'Million Dollar Listing' Skeptics Still Think the Reality Show Is Fake
Even though Million Dollar Listing has been a Bravo staple for years, some viewers still speculate about how real it is. The reality-show franchise follows groups of realtors in either New York or Los Angeles who are tasked with finding pricey homes for high-profile clients. And because the homes are always incredibly swanky, we have to know how legit the series is.
So, is 'Million Dollar Listing' real?
According to those connected with the show, Million Dollar Listing is real. The agents are legitimate realtors and they really do sell expensive properties. That's not to say some scenes aren't shot multiple times to get the right angles. But that's common for most reality TV shows. Realtor Ryan Serhant of Million Dollar Listing New York told HuffPost in 2017 that the show is authentic.
"Our show is far more real than people probably understand," Ryan told the outlet. "People kind of feel with shows like the Kardashians that it's [scripted]. Everything is real, everything is organic, which is why you see so many deals die on the show. At first, when we started doing the show, I hated it because I was like, 'I don't want to go on TV and have it show me lose deals.' That sucks."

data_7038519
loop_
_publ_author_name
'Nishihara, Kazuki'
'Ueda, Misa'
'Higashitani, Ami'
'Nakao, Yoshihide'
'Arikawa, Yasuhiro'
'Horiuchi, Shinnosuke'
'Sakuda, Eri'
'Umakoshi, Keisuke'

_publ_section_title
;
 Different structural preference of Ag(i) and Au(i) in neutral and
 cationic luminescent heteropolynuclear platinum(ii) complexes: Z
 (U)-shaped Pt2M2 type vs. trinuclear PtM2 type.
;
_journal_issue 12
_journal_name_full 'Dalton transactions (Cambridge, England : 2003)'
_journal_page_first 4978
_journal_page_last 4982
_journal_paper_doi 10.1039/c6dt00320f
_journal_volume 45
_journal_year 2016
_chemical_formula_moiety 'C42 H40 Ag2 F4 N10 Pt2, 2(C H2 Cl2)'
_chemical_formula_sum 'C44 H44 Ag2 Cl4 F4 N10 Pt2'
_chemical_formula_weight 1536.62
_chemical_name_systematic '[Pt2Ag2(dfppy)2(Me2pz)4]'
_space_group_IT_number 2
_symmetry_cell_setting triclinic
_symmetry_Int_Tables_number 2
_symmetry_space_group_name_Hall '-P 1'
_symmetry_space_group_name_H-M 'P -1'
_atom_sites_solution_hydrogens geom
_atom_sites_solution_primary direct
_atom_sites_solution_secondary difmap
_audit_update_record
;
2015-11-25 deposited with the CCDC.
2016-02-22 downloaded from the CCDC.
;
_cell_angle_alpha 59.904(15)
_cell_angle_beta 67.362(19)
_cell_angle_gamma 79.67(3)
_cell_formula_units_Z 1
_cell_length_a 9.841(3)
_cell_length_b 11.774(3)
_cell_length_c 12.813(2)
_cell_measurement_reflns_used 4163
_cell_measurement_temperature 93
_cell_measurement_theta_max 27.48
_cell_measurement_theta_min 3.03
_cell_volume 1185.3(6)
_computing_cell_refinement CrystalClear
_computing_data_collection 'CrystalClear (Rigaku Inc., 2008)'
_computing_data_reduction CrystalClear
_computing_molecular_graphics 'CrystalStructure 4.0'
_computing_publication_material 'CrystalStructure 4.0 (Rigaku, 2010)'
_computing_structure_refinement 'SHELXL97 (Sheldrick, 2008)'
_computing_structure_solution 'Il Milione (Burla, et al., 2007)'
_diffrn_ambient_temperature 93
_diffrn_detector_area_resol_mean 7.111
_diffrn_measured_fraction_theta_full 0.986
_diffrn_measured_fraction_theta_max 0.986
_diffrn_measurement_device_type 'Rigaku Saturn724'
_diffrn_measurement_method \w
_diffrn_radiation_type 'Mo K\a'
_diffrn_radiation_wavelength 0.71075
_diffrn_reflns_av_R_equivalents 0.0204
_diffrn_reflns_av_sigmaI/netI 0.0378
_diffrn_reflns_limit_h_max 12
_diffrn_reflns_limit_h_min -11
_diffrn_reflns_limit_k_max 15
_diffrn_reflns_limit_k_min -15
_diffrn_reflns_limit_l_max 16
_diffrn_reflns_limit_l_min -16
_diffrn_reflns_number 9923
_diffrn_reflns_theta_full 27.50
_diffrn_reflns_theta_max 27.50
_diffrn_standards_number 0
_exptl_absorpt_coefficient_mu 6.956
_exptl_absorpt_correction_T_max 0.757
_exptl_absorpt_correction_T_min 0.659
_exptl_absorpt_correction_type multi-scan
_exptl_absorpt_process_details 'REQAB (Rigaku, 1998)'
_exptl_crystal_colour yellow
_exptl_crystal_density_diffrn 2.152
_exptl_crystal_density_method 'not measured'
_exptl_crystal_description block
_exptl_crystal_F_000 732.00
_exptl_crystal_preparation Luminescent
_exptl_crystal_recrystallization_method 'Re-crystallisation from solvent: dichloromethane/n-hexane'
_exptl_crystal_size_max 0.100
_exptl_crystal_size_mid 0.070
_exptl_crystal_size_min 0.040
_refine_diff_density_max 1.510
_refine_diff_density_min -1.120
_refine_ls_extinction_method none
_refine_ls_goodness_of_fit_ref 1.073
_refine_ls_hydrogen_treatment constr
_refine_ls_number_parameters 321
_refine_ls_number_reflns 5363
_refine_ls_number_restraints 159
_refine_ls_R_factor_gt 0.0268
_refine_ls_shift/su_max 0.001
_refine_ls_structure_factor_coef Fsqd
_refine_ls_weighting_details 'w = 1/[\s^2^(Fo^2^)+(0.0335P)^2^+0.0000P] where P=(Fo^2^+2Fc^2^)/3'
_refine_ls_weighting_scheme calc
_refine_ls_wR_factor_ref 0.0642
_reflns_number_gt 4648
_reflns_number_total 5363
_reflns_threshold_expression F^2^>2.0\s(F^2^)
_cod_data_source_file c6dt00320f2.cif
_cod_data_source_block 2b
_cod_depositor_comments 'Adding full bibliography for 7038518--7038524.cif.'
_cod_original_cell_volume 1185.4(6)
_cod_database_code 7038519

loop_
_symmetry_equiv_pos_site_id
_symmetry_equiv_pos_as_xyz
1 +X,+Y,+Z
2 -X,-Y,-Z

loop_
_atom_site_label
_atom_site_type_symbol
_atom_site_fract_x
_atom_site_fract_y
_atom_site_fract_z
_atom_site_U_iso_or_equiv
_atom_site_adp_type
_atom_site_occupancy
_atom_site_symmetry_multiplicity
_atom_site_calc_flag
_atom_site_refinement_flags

Singer Felisha King Harvey was in an episode of 'Million Dollar Listing.'
Felisha King and her husband, Bernard Harvey, were in an episode of Million Dollar Listing in 2021. In it, they searched for their dream home in Los Angeles. And afterward, Felisha took to Instagram to share details about her experience.
She wrote in the caption of a video that "the show is real." She added that Million Dollar Listing helps "real dreams of home buying come to life."
The show's real estate agents have more obstacles than other reality TV stars.
Some other reality shows involve a camera following around its stars to catch drama. With Million Dollar Listing, it's all about catching realtors on the right calls at the right time. Realtors also have to make sure their clients agree to film and have their potential new home showcased on television. Plus, there has to be some kind of drama and that adds pressure.
Madison Hildebrand, who was on Million Dollar Listing Los Angeles until Season 11, told Showbiz Cheat Sheet in 2019 that some brokers create drama with others on the show for the sake of television. He added that it wasn't something he liked to do on the show but "you have to defend your integrity and it gets a little toxic."
Shows in the Million Dollar Listing franchise do tend to up the drama when needed. If there's a small issue with a client, it's prioritized in an episode to blow it up into something more than it is. Or, if there's something going on in one of the realtors' private lives, it's brought to attention to create more buzz in an episode. Overall, though, the show seems to lean on legitimate deals and real clients.
You can catch Season 13 of Million Dollar Listing Los Angeles on Thursdays at 8 p.m. EST on Bravo.